The assembly of base 11, upper member 12 and layer 16, is despatched from the factory to the site where it is to be used, and clamps 19 and 20 are used to hold the members from relative movement during transit and until the bearing is in position and ready to be used.
1. A structure bearing comprising (1) an upper member, (2) a base member having a part sherical upwardly facing bearing surface supporting said upper member, there being a groove formed in said base member near the top and extending from said part spherical bearing surface substantially horizontally into said base member, and (3) a bearing layer supported on said bearing surface and fixed in position by having its edges engaged in said groove, said bearing layer engaging the upper member in such a manner as to permit universal freedom of angular movement of said upper member relative to the base member.
2. A structure bearing as claimed in claim 1 in which the bearing layer comprises a sheet of Poly-tetra-fluoro-ethylene.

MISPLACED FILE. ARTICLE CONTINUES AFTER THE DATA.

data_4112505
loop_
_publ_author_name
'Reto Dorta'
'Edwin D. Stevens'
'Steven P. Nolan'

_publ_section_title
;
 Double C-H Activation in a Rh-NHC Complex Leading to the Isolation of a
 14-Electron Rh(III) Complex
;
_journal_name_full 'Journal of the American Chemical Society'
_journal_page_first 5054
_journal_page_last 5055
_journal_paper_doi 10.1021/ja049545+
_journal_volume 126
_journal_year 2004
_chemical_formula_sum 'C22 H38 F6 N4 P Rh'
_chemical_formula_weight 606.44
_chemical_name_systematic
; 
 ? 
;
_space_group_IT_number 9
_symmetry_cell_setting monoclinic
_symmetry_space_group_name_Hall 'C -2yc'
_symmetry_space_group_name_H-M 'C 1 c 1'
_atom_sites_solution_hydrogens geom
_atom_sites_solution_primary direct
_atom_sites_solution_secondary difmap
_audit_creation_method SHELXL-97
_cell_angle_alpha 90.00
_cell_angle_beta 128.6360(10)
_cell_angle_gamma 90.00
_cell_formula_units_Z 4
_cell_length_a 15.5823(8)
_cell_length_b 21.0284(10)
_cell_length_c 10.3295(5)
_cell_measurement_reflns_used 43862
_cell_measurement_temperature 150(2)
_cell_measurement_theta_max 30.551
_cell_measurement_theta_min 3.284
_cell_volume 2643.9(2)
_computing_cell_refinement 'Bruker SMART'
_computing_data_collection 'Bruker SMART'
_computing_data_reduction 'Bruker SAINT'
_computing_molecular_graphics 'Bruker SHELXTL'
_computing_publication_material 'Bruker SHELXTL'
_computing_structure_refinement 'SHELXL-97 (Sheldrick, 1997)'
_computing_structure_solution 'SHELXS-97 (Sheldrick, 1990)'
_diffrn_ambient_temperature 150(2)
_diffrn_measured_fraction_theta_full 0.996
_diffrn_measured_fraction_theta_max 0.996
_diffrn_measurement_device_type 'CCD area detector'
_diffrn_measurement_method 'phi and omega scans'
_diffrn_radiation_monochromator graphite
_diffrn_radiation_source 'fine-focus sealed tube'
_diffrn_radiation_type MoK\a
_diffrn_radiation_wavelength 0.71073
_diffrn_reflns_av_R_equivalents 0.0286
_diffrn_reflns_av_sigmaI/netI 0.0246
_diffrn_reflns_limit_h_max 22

3. A structure bearing as claimed in claim 1 including a dirt-preventing sealing ring around the edge of the bearing layer.
4. A structure bearing as claimed in claim 1 in which the layer has a hole for the escape of air from between the base and the layer as the layer is put into position.
5. A structure bearing as claimed in claim 2 in which there is an adhesive between the layer and the base.
6. A structure bearing as claimed in claim 3 in combination with an upper member having a lower surface corresponding to that of the layer and capable of movement with respect to the layer.
7. A structure bearing as claimed in claim 6 including clamping means temporarily holding the base and the upper member against relative movement.
8. A structure bearing as claimed in claim 1, in which the layer is deformed through an overcenter position to conform with the bearing surface.
9. A structure bearing as claimed in claim 8, in which the layer has been heated before being deformed.
Filed: Apr 4, 1974
Date of Patent: Jul 27, 1976
Assignee: The Glacier Metal Company Limited (Alperton, Wembley)
Inventor: Sydney James Rudge (Greenford)
Primary Examiner: Charles J. Myhre
Assistant Examiner: R. H. Lazarus
Law Firm: Pierce, Scheffler & Parker
Application Number: 5/457,892
International Classification: F16C 1700;